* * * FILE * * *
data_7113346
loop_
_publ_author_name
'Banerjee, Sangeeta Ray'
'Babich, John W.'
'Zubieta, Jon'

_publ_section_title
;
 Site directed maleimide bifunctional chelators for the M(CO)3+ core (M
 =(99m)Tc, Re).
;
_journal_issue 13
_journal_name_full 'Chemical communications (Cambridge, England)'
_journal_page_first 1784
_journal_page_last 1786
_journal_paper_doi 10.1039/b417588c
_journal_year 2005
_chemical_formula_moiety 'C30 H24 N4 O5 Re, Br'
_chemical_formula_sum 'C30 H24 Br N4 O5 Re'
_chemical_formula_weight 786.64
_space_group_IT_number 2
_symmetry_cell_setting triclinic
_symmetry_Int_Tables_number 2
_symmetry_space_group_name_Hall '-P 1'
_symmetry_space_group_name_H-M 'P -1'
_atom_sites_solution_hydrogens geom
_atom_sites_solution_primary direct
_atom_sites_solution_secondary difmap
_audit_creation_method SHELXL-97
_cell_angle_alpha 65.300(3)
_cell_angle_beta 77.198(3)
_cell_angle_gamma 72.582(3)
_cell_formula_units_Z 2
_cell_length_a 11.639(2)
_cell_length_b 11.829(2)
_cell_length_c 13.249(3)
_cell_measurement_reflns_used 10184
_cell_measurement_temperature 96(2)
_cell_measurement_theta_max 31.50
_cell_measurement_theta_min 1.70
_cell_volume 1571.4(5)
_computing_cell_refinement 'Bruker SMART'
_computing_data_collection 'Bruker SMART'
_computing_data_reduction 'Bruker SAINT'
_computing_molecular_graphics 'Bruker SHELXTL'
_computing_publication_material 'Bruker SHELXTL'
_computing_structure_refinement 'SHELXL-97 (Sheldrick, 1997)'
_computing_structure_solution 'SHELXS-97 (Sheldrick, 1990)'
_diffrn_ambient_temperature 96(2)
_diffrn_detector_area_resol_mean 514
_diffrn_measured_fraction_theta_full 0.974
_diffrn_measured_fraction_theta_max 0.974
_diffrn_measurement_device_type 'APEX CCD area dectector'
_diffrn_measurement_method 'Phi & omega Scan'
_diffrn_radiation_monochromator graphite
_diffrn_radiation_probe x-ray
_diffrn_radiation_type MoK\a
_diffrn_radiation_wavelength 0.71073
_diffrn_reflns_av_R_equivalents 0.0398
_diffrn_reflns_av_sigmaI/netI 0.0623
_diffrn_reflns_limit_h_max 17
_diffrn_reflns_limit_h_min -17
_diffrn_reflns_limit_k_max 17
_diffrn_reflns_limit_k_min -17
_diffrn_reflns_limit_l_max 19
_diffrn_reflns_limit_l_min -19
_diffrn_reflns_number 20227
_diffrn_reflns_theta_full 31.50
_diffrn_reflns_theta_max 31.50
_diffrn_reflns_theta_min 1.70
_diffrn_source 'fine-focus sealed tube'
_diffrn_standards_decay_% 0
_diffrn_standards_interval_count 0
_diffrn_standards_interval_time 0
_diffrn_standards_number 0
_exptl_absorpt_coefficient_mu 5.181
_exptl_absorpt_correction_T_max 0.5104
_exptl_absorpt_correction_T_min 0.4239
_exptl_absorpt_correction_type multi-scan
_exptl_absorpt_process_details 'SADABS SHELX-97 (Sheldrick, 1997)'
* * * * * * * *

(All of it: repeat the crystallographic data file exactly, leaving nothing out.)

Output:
data_7113346
loop_
_publ_author_name
'Banerjee, Sangeeta Ray'
'Babich, John W.'
'Zubieta, Jon'

_publ_section_title
;
 Site directed maleimide bifunctional chelators for the M(CO)3+ core (M
 =(99m)Tc, Re).
;
_journal_issue 13
_journal_name_full 'Chemical communications (Cambridge, England)'
_journal_page_first 1784
_journal_page_last 1786
_journal_paper_doi 10.1039/b417588c
_journal_year 2005
_chemical_formula_moiety 'C30 H24 N4 O5 Re, Br'
_chemical_formula_sum 'C30 H24 Br N4 O5 Re'
_chemical_formula_weight 786.64
_space_group_IT_number 2
_symmetry_cell_setting triclinic
_symmetry_Int_Tables_number 2
_symmetry_space_group_name_Hall '-P 1'
_symmetry_space_group_name_H-M 'P -1'
_atom_sites_solution_hydrogens geom
_atom_sites_solution_primary direct
_atom_sites_solution_secondary difmap
_audit_creation_method SHELXL-97
_cell_angle_alpha 65.300(3)
_cell_angle_beta 77.198(3)
_cell_angle_gamma 72.582(3)
_cell_formula_units_Z 2
_cell_length_a 11.639(2)
_cell_length_b 11.829(2)
_cell_length_c 13.249(3)
_cell_measurement_reflns_used 10184
_cell_measurement_temperature 96(2)
_cell_measurement_theta_max 31.50
_cell_measurement_theta_min 1.70
_cell_volume 1571.4(5)
_computing_cell_refinement 'Bruker SMART'
_computing_data_collection 'Bruker SMART'
_computing_data_reduction 'Bruker SAINT'
_computing_molecular_graphics 'Bruker SHELXTL'
_computing_publication_material 'Bruker SHELXTL'
_computing_structure_refinement 'SHELXL-97 (Sheldrick, 1997)'
_computing_structure_solution 'SHELXS-97 (Sheldrick, 1990)'
_diffrn_ambient_temperature 96(2)
_diffrn_detector_area_resol_mean 514
_diffrn_measured_fraction_theta_full 0.974
_diffrn_measured_fraction_theta_max 0.974
_diffrn_measurement_device_type 'APEX CCD area dectector'
_diffrn_measurement_method 'Phi & omega Scan'
_diffrn_radiation_monochromator graphite
_diffrn_radiation_probe x-ray
_diffrn_radiation_type MoK\a
_diffrn_radiation_wavelength 0.71073
_diffrn_reflns_av_R_equivalents 0.0398
_diffrn_reflns_av_sigmaI/netI 0.0623
_diffrn_reflns_limit_h_max 17
_diffrn_reflns_limit_h_min -17
_diffrn_reflns_limit_k_max 17
_diffrn_reflns_limit_k_min -17
_diffrn_reflns_limit_l_max 19
_diffrn_reflns_limit_l_min -19
_diffrn_reflns_number 20227
_diffrn_reflns_theta_full 31.50
_diffrn_reflns_theta_max 31.50
_diffrn_reflns_theta_min 1.70
_diffrn_source 'fine-focus sealed tube'
_diffrn_standards_decay_% 0
_diffrn_standards_interval_count 0
_diffrn_standards_interval_time 0
_diffrn_standards_number 0
_exptl_absorpt_coefficient_mu 5.181
_exptl_absorpt_correction_T_max 0.5104
_exptl_absorpt_correction_T_min 0.4239
_exptl_absorpt_correction_type multi-scan
_exptl_absorpt_process_details 'SADABS SHELX-97 (Sheldrick, 1997)'